Ia Ara Aotearoa Transporting New Zealand

 
Driverless vehicles represent a faraway future

Driverless vehicles represent a faraway future

Ia Ara Aotearoa Transporting New Zealand

 November 2021   

Ia Ara Aotearoa Transporting New Zealand recently provided feedback on the Ministry of Transport’s Long-Term Insights Briefing (LTIB) on the impact of autonomous vehicles (AVs) operating on NZ’s roads.

The LTIB said AVs are predicted to fundamentally change the transport sector, although there is still a high degree of uncertainty in actually understanding their potential impact. 

On the one hand, AVs could significantly improve road safety outcomes and contribute to a more integrated, accessible and cost-effective transport system for NZ. 

On the other hand, they could also introduce new road safety risks (such as hardware and software failures and malicious hacking), make new demands on transport services, and require significant new infrastructure and regulations.

Says Transporting NZ’s CEO Nick Leggett: “It’s pleasing to see the Ministry of Transport cite these issues upfront.

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Ia Ara Aotearoa Transporting New Zealand recently provided feedback on the Ministry of Transport’s Long-Term Insights Briefing (LTIB) on the impact of autonomous vehicles (AVs) operating on NZ’s roads.

The LTIB said AVs are predicted to fundamentally change the transport sector, although there is still a high degree of uncertainty in actually understanding their potential impact. 

On the one hand, AVs could significantly improve road safety outcomes and contribute to a more integrated, accessible and cost-effective transport system for NZ. 

On the other hand, they could also introduce new road safety risks (such as hardware and software failures and malicious hacking), make new demands on transport services, and require significant new infrastructure and regulations.

Says Transporting NZ’s CEO Nick Leggett: “It’s pleasing to see the Ministry of Transport cite these issues upfront.

“This suggests that, instead of jumping straight to a solutions-based approach, a more conservative assessment based on the actual transition phase should be taken when it comes to what regulatory provisions we need to make.”

The Ministry’s briefing cites the introduction of advanced driver assist systems (ADAS) and the benefits they have brought to safe vehicle operations. However, recent discussion within a Transport Research Laboratory project about ADAS (funded by Waka Kotahi NZ Transport Agency) has suggested its benefits may be overstated.

The LTIB is centred on understanding the potential risks and benefits of AVs for NZ and NZers, ensuring that safety is the key driver behind AV deployment. As people in the transport industry are all too aware, human error is the cause of 90% of deaths and serious injuries on our roads – with alcohol and drugs, excessive speed, fatigue and driver distraction some of the primary contributors to this.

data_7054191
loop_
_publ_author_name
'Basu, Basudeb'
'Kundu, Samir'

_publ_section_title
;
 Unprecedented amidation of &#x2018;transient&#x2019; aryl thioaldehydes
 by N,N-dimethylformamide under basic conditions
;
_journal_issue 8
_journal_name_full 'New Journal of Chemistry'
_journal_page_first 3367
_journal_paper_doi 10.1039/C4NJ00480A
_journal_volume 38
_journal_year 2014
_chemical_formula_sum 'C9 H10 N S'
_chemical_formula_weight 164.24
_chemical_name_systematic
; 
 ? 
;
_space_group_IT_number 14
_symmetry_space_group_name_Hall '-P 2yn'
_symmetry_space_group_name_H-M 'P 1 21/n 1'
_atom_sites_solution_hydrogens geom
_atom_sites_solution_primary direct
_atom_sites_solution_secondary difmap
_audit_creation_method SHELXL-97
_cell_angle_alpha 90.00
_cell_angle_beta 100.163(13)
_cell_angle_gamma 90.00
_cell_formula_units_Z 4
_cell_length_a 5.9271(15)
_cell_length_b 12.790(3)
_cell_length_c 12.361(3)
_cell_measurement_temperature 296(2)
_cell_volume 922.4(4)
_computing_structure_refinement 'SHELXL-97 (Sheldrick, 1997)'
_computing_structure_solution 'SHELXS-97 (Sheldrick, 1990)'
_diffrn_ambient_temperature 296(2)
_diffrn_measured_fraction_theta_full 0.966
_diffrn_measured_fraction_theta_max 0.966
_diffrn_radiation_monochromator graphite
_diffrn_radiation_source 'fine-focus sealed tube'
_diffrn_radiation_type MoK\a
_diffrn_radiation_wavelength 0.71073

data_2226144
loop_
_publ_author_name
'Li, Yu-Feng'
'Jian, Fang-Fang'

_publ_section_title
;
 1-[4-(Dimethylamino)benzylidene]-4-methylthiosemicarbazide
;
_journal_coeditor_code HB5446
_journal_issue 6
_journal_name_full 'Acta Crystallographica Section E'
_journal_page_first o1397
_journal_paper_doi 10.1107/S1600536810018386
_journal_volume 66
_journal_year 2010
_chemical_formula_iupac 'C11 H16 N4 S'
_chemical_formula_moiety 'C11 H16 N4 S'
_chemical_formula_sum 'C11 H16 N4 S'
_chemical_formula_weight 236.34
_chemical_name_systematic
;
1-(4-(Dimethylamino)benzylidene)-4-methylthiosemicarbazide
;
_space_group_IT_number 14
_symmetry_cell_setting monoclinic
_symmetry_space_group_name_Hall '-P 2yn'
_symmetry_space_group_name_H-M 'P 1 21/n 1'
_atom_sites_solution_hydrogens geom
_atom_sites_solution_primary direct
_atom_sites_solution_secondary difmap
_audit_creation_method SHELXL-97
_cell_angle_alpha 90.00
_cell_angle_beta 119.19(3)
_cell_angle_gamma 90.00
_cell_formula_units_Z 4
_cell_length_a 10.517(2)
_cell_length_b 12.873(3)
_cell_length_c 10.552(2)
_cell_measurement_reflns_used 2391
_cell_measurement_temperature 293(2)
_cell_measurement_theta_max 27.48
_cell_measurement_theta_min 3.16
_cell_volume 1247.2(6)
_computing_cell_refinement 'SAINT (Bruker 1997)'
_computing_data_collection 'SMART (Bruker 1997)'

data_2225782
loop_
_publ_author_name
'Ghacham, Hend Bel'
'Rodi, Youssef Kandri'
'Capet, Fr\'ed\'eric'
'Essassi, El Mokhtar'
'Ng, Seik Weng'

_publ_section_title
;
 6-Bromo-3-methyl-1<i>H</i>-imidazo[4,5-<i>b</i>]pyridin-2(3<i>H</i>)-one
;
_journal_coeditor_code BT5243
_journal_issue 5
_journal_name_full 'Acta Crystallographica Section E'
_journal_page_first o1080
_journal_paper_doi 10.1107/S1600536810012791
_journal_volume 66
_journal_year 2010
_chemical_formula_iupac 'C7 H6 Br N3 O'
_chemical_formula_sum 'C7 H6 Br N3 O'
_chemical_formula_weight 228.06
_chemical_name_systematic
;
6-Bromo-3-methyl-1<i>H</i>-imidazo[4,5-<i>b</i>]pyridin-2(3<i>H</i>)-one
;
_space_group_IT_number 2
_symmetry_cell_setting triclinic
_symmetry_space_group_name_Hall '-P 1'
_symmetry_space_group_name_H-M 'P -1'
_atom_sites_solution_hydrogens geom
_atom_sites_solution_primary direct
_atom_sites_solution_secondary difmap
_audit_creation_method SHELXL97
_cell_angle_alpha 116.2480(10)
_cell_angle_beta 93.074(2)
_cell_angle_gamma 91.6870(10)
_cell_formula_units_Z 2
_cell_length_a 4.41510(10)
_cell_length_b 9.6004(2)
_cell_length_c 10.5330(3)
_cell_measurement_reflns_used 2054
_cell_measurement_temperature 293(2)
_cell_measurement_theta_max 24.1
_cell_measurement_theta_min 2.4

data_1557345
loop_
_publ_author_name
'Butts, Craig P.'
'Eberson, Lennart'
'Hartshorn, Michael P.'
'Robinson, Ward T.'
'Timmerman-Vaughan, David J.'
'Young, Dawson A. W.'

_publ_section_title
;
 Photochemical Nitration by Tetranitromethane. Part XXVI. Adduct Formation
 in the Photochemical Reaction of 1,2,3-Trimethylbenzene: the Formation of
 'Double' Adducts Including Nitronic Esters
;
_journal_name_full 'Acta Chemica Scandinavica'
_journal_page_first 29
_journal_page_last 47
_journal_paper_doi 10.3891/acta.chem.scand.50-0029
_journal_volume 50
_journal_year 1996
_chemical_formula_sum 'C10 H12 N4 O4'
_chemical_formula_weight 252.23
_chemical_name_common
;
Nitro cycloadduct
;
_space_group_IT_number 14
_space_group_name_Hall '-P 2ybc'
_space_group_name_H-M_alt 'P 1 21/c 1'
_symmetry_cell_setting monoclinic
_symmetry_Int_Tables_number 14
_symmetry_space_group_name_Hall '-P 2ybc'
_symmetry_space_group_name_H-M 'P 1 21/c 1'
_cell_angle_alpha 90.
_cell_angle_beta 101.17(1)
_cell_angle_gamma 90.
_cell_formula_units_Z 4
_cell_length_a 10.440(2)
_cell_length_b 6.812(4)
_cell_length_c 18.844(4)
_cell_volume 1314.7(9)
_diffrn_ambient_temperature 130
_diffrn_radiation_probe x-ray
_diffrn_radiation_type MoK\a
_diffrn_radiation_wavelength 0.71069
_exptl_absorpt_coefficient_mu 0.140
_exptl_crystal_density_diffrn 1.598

If managed effectively, the potential is for AVs to virtually eliminate a large proportion of the road accidents in NZ.

Says Leggett: “However exciting this is and despite the progress made with AVs and the number of companies exploring the technology and its application to commercial vehicles, our sources indicate the technology is only in its infancy.

“Recent flaws in Tesla’s AV systems have been well documented in the international media, and there have been other incidences where the technology and AI supporting AVs has come up short. It is as yet simply not intuitive enough.

“These issues and the shortcomings with technologies are not likely to be resolved quickly. We are concerned that the technology capability is being oversold as being the panacea to all vehicle crashes.”

Transporting NZ believes the introduction of AVs in NZ will be transitory and occur over time. However, the jury is still out on whether freight vehicle AVs can be a success – even considering the 10-year threshold. Light vehicle AVs are far more likely to become an established section within the vehicle market.

“When we look at the operational environment of the vehicles – the infrastructure and the communications connectivity functionality and their limitations across parts of NZ – the picture of opportunity for AVs is probably less promising,” Leggett says.

“As Transporting NZ constantly seeks to remind government, NZ is a taker of technology. While this allows us to observe and evaluate the success of other jurisdictions’ approaches to the deployment of AVs before committing to a course of action ourselves, it means we are bound to closely follow international developments when it comes to the arrival of new vehicle technologies on our roads.”

In NZ, the application of full autonomy appears unlikely for heavy-duty truck freight applications, but semi-autonomous and driver-assisted autonomy may well become more normalised.

“We’re not entirely sure the connectivity status is at a level to support these vehicles operating using their autonomous or self-reporting features. NZ’s topography and road geometry is well recognised as particularly demanding, so it may be likely that even employing some level of driver-assisted autonomy may be pushing the technology capability to its effective limits at the moment,” explains Leggett.

“We must keep some perspective in all this. NZ is a small country that lacks the economy of scale to be able to withstand the financial impact of making an un-researched and incompletely-evaluated decision on the rollout of AV connectivity when there is still so much water to go under the bridge in terms of the technology. Transporting NZ’s advice is very much to take a wait and see approach.”  


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